Hal: Well, this is part of what Dr. Bergman and I were talking about. Obviously, this conspirical view has problems, or the NEA would not have pitched in to help him and others in similar situations, and several university professor organizations, which are secular groups, have pitched in too, so obviously a wide conspiracy does not exists, or these people are not aware of the conspiracy, and thus not joined.
Leo: That could be. Some claim that they don’t want our religious views, or any religion in the schools, but this is not true because they want their religion taught. More people have to stress this to those who are saying that we don’t want religion taught in public schools.
Hal: I agree with our previous caller from Grosse Pointe that secular humanism is a religion and that it has infiltrated our educational system, and I think that some people involved with that view are trying to control our children’s minds. I fully subscribe that view.
Leo: People who say they don’t want religion in school do not understand that all belief structures are at least partly religions.
Hal: Thank you, Leo. Genuinely a good point. I think you touched on it earlier, too, doctor, when you talked about some person’s believing that their views are non-religious, but they are. Evolution is a religion, a view of life that gives order and meaning to one’s life. It is a world view.
JB: I have found that many anti-creationists are “true believers.” Eric Hoffer wrote a book called The True Believer, and these persons manifest many of the traits of his true believer. The anti-creation movement is really very fanatical and one-sided.
Hal: And yet they call us, in your case certainly, the fanatics, the extremists. Let’s go to Dearborn Heights, doctor, and speak with Fred. Hello.
Fred: Hello, I’m a layman in a mainline church, and the ecumenical movement, as I understand it, supports pluralism, not only in society but also within the church, and pluralism allows a diversity of beliefs.
Hal: Yes, that’s how I would describe it.
Fred: I’ve had my Christian brothers tell me that they are Christian evolutionists. I wonder what role the mainline church has played in hurting our society in this direction.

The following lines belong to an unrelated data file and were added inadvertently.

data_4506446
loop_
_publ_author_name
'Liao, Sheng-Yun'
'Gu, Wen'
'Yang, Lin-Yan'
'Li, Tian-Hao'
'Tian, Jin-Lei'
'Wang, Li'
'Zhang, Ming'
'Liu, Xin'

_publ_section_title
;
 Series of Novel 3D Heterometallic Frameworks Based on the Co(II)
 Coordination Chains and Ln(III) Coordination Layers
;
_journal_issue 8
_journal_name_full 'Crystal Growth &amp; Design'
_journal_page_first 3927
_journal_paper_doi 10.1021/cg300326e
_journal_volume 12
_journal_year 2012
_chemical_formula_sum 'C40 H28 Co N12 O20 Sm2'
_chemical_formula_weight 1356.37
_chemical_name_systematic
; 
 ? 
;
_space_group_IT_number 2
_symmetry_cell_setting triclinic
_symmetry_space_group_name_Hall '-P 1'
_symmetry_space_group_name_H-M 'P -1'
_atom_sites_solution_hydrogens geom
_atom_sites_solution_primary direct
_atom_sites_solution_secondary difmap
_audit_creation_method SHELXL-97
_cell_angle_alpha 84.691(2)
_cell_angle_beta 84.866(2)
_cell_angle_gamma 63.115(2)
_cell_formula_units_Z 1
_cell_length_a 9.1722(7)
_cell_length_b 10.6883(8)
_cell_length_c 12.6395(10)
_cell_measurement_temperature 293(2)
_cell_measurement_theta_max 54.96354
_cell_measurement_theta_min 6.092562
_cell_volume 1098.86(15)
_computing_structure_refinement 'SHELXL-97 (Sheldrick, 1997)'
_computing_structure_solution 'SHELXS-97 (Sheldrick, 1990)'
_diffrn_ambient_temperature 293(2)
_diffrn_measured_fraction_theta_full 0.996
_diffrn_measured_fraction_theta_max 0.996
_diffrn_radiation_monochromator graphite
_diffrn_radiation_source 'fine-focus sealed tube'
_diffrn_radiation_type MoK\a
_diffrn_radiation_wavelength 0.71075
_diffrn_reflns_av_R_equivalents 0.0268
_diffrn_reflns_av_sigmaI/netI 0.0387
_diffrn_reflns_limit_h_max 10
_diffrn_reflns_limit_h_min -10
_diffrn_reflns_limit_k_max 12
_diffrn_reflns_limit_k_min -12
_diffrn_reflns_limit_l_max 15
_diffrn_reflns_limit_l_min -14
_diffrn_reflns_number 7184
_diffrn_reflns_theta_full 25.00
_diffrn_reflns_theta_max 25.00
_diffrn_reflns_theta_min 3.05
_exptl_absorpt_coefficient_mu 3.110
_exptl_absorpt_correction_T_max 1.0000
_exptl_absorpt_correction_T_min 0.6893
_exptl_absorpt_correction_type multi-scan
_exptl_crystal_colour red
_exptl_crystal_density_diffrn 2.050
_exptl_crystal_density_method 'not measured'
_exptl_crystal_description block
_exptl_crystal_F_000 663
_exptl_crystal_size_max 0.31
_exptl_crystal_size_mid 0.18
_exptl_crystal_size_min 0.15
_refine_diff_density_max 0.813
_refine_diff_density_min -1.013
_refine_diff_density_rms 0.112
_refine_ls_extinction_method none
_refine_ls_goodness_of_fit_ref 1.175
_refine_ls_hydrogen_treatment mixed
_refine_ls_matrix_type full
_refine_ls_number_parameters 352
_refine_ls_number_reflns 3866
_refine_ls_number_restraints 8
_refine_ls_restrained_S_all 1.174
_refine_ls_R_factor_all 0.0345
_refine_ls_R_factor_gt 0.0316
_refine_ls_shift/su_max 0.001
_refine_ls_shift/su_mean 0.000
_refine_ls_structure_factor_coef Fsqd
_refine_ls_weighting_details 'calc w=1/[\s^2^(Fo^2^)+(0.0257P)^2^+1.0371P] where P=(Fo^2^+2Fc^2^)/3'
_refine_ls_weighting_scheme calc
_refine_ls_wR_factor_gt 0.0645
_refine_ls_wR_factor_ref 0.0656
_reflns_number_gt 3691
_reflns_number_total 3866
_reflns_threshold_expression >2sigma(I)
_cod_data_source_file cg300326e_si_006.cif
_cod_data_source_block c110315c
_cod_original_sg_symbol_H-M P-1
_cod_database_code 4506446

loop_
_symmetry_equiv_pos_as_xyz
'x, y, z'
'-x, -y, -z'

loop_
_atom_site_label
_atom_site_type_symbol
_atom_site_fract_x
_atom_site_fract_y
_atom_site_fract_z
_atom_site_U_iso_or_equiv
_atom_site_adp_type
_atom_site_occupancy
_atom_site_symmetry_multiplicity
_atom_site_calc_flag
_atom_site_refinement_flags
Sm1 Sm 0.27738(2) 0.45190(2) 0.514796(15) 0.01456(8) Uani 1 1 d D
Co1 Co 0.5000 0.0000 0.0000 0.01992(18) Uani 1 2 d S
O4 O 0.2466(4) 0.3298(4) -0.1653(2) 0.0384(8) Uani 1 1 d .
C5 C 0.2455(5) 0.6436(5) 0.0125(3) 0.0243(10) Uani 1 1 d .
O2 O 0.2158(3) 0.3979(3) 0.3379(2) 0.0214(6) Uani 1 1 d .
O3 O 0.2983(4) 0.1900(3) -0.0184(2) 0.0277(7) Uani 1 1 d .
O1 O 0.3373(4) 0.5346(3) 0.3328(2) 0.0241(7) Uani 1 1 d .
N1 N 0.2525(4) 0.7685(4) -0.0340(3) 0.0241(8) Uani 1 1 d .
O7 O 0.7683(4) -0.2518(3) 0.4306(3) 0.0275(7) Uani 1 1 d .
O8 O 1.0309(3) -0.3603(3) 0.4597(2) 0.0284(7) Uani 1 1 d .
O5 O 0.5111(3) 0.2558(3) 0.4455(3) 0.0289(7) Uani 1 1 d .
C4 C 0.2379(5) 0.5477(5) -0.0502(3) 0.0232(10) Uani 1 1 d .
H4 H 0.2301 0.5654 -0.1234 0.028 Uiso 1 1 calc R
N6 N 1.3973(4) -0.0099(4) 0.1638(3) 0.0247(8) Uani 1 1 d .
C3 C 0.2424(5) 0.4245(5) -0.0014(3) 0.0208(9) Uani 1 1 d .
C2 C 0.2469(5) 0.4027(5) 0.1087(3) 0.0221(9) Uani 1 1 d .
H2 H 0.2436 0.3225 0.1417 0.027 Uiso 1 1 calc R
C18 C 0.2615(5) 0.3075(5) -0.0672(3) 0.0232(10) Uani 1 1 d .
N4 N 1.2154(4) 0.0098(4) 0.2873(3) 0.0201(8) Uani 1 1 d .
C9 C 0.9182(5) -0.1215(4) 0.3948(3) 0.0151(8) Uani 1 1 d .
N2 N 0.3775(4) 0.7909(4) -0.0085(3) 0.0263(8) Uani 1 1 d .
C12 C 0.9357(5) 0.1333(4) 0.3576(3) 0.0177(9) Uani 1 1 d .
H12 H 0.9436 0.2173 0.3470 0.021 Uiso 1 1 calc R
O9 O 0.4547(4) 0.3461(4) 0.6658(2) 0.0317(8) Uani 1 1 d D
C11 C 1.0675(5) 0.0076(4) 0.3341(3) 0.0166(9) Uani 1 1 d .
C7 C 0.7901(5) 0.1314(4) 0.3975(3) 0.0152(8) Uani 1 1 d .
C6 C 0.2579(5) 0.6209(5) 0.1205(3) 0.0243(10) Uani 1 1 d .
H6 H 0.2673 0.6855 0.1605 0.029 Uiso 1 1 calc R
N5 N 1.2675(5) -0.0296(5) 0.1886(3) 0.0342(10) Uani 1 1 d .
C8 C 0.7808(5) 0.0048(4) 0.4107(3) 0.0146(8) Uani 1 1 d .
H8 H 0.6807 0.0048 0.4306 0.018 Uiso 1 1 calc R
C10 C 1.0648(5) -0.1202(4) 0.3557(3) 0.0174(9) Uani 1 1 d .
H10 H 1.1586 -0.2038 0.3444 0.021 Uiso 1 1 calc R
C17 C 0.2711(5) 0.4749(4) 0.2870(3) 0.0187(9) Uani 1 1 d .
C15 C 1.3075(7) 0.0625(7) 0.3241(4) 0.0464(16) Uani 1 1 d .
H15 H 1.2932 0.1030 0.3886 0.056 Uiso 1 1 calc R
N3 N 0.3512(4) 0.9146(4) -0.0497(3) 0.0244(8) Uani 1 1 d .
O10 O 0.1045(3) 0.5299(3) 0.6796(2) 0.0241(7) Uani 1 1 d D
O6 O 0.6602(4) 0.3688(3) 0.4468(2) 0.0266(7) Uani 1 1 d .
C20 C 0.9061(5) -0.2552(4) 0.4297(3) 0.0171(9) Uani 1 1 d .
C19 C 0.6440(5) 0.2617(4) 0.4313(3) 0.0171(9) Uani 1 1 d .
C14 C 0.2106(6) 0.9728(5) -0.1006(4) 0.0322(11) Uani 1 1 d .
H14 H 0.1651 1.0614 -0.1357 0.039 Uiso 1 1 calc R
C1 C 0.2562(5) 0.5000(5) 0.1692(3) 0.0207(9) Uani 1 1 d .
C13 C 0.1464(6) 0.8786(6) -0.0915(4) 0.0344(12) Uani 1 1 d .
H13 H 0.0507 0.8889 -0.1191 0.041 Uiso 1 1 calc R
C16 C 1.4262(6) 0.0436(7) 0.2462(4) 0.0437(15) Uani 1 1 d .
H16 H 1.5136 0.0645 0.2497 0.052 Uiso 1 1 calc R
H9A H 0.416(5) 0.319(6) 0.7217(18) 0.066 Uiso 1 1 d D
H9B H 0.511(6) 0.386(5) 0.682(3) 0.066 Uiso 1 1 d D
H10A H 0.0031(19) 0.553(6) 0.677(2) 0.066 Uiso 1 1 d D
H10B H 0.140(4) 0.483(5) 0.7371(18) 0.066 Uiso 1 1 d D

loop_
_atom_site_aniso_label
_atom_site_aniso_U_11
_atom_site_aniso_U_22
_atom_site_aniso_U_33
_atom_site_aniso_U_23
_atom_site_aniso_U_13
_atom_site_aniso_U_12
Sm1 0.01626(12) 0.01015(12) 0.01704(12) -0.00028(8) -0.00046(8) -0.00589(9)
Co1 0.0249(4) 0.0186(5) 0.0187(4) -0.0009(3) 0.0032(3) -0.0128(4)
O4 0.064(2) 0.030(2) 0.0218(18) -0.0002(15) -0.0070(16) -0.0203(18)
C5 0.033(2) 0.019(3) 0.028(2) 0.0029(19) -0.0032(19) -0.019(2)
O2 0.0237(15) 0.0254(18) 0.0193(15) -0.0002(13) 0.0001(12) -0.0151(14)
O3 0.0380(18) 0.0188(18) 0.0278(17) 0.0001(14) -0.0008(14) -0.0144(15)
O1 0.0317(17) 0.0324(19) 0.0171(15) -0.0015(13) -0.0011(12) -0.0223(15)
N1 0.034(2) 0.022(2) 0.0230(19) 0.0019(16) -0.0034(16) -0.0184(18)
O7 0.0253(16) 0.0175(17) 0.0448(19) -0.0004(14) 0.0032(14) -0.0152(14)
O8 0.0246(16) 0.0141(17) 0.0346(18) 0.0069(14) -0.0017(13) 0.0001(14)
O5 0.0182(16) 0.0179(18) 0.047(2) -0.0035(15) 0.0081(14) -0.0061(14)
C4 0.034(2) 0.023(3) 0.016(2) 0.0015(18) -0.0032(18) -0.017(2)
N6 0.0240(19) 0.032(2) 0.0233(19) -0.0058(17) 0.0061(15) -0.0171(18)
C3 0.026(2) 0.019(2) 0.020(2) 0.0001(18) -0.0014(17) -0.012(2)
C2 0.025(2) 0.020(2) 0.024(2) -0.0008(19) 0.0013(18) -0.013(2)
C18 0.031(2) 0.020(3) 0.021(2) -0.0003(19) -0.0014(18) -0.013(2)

JB: Well, the mainline churches tend to support evolution, partially because the mainline church tends to go along with what’s socially accepted in society, with the contemporary cultural norms and traditions of society, and evolution is certainly a part of that. It’s interesting that in some of the debates on this topic, the theologians’ side with evolution and the scientists with creationism. I am not a theologian, but people invariably ask me for some interpretation of a passage in Genesis, etc., and I have to respond that I really can’t interpret it because I’m not a theologian. I’m not an expert in Greek. I can deal with some of the scientific questions, but not all of the theological ones, although I have some knowledge of theology, but that does not make me a theologian any more than my knowledge of medicine makes me a medical doctor.
Hal: interesting; I think Fred is asking if pluralism is ok in the world, but not in the church. I believe that, although God gives a man or woman the choice, he doesn’t make us believe. He says “here is the truth” and if you don’t know it you can be duped into believing anything because your mind has not learned a standard. When you are born, you have to learn the standard from God, and so I don’t believe in pluralism in the church, or when training my children. I believe in the world, though, people have a right to believe whatever they want to.
Caller: In our denomination, a committee examined the conflicts in the church, showing that it exists there too.
Hal: Thanks for the call, Fred. God Bless you. I appreciate your thoughts. Let’s take our next caller.
Caller: I heard Dr. Bergman mention that his department had supported him and I was wondering if he was actually recommended for tenure on the departmental level?
JB: The department area first reviews the person. These are the people who taught the same courses I did, and this area almost unanimously supported me. Then the department evaluated me and I did not get enough votes (a two thirds majority) to recommend tenure. Then it went to the chair and the chair recommended me for tenure. It then went to the faculty evaluation council, and they recommended me for tenure. The Dean also recommended me for tenure. The Provost though, said he’s changing the system. He voided the process that I followed.
Hal: They changed the rules of the game after it was played?
JB: Right. Under the old rules, you collected votes, and when you got to the top level, they evaluated the votes. You might have four for you and one against you (I had five for and one against). Then they evaluate the total package. Under the new system, any “no” vote at any level stops the process; so anywhere along the way someone could say “no” and you’re out of the game. And that’s exactly what happened, but the system was changed again after I left. It’s now back to the old way.
Hal: That’s pretty unfair.